I’ve made it pretty clear in the past that even if you made guns illegal in the country, the chances of a government getting their hands on all the firearms are pretty slim.
Not so surprisingly, we can see this happening in real-time right now in New Zealand where a mandatory gun buyback was implemented by the country. As reported by the Daily Caller, it went about as well as you’d expect it would:
Despite a penalty of up to five years in prison, up to two-thirds of firearms banned by the legislation were not turned in before the Friday deadline by New Zealand gun owners, the Washington Post reported.
While 47,000 semi-automatic rifles have been collected, according to police statistics, a government commissioned study determined that the small nation likely contains between 56,000 and 170,000 now banned weapons, according to 1 News.
New Zealand’s largest gun rights advocacy group, the Licensed Firearms Owners Council, remarked that the buyback program has been an “unmitigated failure.”
Police Minister Stuart Nash blamed the government’s inability to enforce its buyback scheme on a lack of gun registration. “The problem is we just don’t know exactly how many guns are out in the community, this is why we need a register, to enable Police to better track firearms,” he said, according to 1 News.
Did you catch that?
The government threatened prison time for anyone who possesses an illegal firearm, but the government has no idea who has one or how many they have total. It’s kind of hard to confiscate guns and make your nation a “gun-free” zone if you have no idea where they are.
New Zealand’s government thought they were making the country a safer place, but what they’ve really done is turned a bunch of guns into ghosts they can’t see or catch. If gun owners weren’t that into bringing their guns into the daylight, they certainly won’t be showing them around now. All the government did was push them further into the shadows where the only way they’ll come upon them is if they get lucky.
It’s that level of genius that makes one question handing any power over to the government whatsoever. People forget that politicians are generally people who are good at winning popularity contests, not thinking through things logically. Sometimes, the logic costs them their office and they can’t have that.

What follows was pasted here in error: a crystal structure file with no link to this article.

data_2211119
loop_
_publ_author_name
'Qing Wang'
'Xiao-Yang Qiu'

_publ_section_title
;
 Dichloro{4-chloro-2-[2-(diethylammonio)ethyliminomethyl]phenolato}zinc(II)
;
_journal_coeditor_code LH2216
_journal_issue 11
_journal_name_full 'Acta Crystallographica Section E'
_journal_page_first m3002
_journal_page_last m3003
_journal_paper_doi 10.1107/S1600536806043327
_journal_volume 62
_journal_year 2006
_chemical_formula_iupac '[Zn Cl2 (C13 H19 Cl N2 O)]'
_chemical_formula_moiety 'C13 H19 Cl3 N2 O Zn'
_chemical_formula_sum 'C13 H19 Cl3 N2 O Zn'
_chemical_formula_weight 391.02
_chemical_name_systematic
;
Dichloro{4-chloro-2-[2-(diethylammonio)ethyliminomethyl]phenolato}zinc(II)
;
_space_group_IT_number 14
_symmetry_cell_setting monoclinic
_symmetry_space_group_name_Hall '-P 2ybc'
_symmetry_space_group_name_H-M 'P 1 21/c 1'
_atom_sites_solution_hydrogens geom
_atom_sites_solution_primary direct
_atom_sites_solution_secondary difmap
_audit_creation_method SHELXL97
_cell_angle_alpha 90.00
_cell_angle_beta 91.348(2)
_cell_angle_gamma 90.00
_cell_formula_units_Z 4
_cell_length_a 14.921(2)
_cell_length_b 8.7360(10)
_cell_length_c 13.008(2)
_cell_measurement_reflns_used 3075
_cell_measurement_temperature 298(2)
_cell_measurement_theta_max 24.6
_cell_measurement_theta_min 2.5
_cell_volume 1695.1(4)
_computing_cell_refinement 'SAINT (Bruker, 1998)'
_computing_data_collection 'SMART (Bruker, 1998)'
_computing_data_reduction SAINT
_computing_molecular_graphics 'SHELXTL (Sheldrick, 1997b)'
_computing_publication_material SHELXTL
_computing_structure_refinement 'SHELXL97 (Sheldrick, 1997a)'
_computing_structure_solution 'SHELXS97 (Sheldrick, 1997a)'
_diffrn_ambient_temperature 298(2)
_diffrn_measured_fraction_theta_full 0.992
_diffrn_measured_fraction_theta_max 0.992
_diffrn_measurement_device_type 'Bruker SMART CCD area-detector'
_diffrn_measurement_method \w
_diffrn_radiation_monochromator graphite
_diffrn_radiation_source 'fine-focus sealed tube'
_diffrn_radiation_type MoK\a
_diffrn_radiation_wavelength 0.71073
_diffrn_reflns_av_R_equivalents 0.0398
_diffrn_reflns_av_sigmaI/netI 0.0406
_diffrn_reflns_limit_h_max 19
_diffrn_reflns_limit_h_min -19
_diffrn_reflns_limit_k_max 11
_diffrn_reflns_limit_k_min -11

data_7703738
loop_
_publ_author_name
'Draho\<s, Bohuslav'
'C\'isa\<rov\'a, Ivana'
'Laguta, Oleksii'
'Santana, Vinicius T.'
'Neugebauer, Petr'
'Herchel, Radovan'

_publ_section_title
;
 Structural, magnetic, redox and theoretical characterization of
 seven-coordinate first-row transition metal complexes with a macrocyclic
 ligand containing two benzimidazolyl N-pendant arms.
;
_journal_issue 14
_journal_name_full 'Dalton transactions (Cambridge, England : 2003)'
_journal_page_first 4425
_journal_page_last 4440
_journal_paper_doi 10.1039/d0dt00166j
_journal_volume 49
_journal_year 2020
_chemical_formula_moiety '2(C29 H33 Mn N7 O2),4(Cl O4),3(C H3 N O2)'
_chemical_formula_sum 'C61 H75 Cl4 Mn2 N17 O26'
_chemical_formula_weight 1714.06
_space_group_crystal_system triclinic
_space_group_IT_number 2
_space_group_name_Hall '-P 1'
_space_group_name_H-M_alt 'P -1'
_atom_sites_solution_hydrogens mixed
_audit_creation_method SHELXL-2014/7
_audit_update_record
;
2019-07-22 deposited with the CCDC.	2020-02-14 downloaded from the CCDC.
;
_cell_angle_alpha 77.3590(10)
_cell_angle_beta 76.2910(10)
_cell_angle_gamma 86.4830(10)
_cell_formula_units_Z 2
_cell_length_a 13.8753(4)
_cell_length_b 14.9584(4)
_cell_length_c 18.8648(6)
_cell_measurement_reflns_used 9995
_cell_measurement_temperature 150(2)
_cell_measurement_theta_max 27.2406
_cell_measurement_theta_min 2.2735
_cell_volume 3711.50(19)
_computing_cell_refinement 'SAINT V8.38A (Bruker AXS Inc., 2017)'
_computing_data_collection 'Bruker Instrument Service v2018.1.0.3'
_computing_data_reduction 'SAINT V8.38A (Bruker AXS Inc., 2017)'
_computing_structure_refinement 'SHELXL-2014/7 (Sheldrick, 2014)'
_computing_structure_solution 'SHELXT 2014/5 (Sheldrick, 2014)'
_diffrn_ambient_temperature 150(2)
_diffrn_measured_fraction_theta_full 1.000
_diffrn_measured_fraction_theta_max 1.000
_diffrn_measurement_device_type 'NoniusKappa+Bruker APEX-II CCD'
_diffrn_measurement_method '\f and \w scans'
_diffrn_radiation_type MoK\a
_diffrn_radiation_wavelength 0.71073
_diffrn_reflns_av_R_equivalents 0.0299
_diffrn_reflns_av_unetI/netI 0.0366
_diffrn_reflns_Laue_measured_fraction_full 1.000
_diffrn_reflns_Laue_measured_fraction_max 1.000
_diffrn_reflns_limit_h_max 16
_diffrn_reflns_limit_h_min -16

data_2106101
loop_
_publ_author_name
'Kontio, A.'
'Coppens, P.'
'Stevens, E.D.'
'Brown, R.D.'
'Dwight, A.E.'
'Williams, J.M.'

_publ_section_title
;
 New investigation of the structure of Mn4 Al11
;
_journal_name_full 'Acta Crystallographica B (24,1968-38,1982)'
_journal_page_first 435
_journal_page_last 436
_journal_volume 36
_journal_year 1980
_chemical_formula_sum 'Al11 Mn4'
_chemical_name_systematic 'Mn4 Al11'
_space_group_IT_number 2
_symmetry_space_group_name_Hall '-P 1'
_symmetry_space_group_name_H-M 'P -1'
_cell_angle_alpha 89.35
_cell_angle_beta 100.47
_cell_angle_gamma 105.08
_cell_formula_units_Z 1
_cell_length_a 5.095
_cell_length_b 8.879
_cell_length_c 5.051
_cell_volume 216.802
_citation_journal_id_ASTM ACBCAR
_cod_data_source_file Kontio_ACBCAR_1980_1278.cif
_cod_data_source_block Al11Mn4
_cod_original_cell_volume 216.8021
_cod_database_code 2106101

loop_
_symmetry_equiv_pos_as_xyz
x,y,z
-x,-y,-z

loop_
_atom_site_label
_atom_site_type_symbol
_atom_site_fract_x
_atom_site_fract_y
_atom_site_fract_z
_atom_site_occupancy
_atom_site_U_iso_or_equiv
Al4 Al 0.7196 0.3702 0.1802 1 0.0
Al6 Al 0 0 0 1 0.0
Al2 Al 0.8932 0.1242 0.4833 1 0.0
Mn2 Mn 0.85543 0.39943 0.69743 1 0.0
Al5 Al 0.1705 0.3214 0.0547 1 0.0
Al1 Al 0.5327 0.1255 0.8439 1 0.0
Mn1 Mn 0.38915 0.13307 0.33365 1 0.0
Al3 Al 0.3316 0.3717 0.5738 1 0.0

This may be asking too much, but I’m hoping the left in America is paying attention to what’s happening in New Zealand. I’m hoping that they come to understand those mandatory buybacks and gun confiscations are about as likely to make the country gun-free as sticking your hand in a blender will give you a perfect manicure.
Americans don’t register their guns either and not only that, we buy them constantly. The amount of firepower in the civilian sector rivals our own military force multiple times over. Just this last Black Friday, Americans bought enough guns to arm the Marine Corps., and that’s not the first time I’ve read that kind of headline during a holiday season.
And that’s how we like it here in America. I like the idea that between me and my civilian neighborhood, we could storm a beachhead and still have some ammo left over to go to the range with the following day. I like that I have that sense of safety, and I like that my government has that sense of fear about it.
I’d like to keep it that way.
Regardless, the government is going to continue to try to disarm us, if not all at once, then little by little. However, as I described in one of my previous videos, that’ll never happen.
But even without me explaining why it wouldn’t work, we can already see what a buyback looks like in America, thanks to J.B. Wogan of Governing.com, who wrote on how Seattle’s gun buyback affected the gun crime in that city:
Studies in Seattle and Sacramento in 1994 and 1998 suggested that the type of people selling their firearms — relatively few young men, for instance — didn’t resemble the general gun-owning population and weren’t likely to commit gun crimes. In Seattle, there appeared to be no statistically significant change in gun-related homicides after its gun buyback. A 2002 study in Milwaukee found that handguns sold back to local police didn’t fit the profile of handguns used in homicides. Buybacks, the studies seemed to say, don’t work.
Why don’t they work? John Lott of the Crime Prevention Research Center tells us why.
“1) Most of the guns sold don’t work. 2) It is possible that the gun buyback programs actually allow those giving up the guns to buy money to buy working guns. 3) The gun buyback program can actually help criminals get rid of guns that they have used in crime and to get rid of them in a way that allows them to make some money off them,” wrote Lott.
So not only are people not turning in their guns, criminals are using the system to get funds for guns that do work or are getting rid of the evidence. The government is essentially helping criminals propagate gun crime.
If the left is wise (they’re not) they’ll just leave the people and their guns alone.